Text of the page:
Article courtesy of George Heagney, Manawatu Standard – July 2020
Helping students with mental health, changes to NCEA and transport are the main concerns of an aspiring Horowhenua politician.
Year 12 Horowhenua College student Jamie Harper became the Horowhenua youth MP this year and wants to improve the problems youth are facing in his electorate.
Jamie, 16, applied to Horowhenua MP Nathan Guy this year for the role and was accepted. Jamie said he was politically focused.
“I know what issues are facing young people today through on my work on student council and youth voice, which allows me to engage with youth in this area.”
This year Jamie helped organise a Gumboot Friday event at school.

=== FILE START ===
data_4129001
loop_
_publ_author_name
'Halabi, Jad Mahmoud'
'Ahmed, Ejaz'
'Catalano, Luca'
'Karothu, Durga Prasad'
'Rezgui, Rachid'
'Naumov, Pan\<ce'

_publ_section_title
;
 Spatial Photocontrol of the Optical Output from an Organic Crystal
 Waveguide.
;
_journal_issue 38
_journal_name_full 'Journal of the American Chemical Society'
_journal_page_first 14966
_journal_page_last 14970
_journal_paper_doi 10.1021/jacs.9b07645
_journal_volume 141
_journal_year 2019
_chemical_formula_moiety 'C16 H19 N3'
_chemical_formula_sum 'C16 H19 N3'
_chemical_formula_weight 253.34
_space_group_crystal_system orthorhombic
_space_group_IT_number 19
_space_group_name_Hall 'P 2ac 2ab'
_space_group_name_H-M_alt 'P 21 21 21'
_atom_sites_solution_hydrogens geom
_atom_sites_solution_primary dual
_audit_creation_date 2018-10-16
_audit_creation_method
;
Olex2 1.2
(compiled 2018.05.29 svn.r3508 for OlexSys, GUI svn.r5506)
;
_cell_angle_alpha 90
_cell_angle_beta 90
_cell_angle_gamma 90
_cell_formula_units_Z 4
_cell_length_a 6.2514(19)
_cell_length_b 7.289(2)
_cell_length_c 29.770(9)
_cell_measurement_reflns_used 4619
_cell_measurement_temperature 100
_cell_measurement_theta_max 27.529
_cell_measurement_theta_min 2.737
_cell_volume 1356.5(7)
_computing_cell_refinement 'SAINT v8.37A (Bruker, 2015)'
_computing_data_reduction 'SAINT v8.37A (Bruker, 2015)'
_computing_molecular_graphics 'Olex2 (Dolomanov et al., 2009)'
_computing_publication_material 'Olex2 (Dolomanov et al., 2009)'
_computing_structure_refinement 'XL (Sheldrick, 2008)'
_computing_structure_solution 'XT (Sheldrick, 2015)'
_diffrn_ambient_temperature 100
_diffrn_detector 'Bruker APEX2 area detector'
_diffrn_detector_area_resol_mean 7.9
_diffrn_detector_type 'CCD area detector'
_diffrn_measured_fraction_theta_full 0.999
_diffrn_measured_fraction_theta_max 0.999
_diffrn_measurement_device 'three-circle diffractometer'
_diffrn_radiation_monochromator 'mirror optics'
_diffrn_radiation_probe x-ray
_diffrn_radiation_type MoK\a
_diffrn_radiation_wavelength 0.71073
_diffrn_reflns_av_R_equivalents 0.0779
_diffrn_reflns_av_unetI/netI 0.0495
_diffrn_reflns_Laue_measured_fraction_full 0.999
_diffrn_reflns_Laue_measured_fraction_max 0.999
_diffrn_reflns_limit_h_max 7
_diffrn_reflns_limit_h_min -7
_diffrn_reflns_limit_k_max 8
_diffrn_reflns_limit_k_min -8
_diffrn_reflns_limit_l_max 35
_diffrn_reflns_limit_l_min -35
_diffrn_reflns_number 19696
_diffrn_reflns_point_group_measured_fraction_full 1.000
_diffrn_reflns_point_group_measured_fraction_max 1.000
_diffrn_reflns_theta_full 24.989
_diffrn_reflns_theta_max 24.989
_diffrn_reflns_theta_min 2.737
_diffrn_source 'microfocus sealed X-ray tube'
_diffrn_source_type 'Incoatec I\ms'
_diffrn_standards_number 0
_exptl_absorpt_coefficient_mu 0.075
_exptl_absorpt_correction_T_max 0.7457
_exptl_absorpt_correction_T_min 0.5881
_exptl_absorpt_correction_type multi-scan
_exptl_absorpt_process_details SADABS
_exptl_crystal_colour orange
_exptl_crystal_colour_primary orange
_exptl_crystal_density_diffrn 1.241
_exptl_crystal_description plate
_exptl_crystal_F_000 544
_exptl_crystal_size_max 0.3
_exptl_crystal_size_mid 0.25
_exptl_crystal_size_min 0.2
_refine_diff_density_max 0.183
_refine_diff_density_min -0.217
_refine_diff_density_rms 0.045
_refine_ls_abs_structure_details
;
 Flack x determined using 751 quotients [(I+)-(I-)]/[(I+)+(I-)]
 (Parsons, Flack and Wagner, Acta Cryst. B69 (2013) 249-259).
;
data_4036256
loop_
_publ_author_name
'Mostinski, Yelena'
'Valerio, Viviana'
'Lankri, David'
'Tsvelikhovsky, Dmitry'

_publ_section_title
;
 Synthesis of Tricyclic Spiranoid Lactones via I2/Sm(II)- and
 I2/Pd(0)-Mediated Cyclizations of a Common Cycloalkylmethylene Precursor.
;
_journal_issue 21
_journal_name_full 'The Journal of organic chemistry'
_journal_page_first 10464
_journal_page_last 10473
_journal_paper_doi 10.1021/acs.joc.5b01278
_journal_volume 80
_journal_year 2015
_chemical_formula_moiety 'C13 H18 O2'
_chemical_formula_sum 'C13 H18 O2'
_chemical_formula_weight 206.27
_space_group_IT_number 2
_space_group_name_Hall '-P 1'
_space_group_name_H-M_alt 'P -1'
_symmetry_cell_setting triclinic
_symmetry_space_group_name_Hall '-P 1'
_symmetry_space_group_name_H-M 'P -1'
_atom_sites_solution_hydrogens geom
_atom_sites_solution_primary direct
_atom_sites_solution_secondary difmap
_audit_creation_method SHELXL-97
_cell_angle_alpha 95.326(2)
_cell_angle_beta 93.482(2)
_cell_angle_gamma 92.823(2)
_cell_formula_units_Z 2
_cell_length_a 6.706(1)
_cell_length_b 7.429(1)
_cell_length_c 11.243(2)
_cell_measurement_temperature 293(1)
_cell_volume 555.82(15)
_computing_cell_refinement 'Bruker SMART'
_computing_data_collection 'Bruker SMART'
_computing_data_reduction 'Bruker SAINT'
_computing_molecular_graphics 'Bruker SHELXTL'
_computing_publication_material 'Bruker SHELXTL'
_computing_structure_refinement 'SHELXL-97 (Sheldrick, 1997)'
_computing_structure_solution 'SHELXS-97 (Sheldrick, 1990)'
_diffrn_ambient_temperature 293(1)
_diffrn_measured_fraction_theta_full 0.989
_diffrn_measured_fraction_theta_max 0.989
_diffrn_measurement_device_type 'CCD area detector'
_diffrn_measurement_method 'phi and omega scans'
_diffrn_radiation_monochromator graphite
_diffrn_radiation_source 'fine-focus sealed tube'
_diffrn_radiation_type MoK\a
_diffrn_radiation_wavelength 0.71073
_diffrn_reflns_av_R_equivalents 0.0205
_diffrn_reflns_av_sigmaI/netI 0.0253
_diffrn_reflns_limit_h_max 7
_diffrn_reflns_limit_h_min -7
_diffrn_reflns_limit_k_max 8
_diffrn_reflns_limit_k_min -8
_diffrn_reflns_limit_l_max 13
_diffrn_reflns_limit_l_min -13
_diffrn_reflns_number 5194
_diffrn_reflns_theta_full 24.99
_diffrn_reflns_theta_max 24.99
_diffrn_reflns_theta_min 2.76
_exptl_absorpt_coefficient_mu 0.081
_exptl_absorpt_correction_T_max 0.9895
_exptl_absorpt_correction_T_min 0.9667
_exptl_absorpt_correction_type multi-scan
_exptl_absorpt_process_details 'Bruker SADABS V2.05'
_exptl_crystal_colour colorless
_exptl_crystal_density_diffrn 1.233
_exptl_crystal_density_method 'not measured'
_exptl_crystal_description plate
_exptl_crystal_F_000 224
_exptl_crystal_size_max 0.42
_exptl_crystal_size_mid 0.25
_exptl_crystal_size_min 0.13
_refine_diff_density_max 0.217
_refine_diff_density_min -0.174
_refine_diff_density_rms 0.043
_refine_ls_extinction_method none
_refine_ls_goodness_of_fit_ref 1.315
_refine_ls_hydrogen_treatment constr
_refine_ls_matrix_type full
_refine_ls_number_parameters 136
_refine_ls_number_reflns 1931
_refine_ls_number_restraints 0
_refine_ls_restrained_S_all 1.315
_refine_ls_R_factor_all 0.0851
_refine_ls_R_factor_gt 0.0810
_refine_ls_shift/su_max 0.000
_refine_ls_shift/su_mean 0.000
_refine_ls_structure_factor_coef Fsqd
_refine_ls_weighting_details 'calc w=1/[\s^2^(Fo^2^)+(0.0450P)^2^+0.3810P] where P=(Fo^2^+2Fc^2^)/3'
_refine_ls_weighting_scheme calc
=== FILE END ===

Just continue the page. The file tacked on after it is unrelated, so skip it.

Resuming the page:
Gumboot Friday was part of a nationwide awareness day for Mike King’s mental health programme I Am Hope, which aims to raise money for counselling for young people.
Jamie said a lot of young people were confused about the changes to NCEA announced this year, so he was keen to help students work through that.
Transport access to Wellington from Levin was something else he wanted to work on.
Jamie became interested in politics in his first year at high school in 2016 during the New Zealand flag debate and he gained an insight into how politics worked when then Finance Minister Bill English visited the school during that time.
“I started thinking how politics is a way you can make change,” Jamie said.
He also believed in electoral reform for young people, because if young people paid tax they should be able to vote.
He called himself a centrist and he was keen to go into Parliament one day.
Jamie is on the school’s student council, the academic committee, the social action committee and Māori achievement programme.
He plays the guitar, saxophone and clarinet.
When he leaves school he wants to study law and public policy.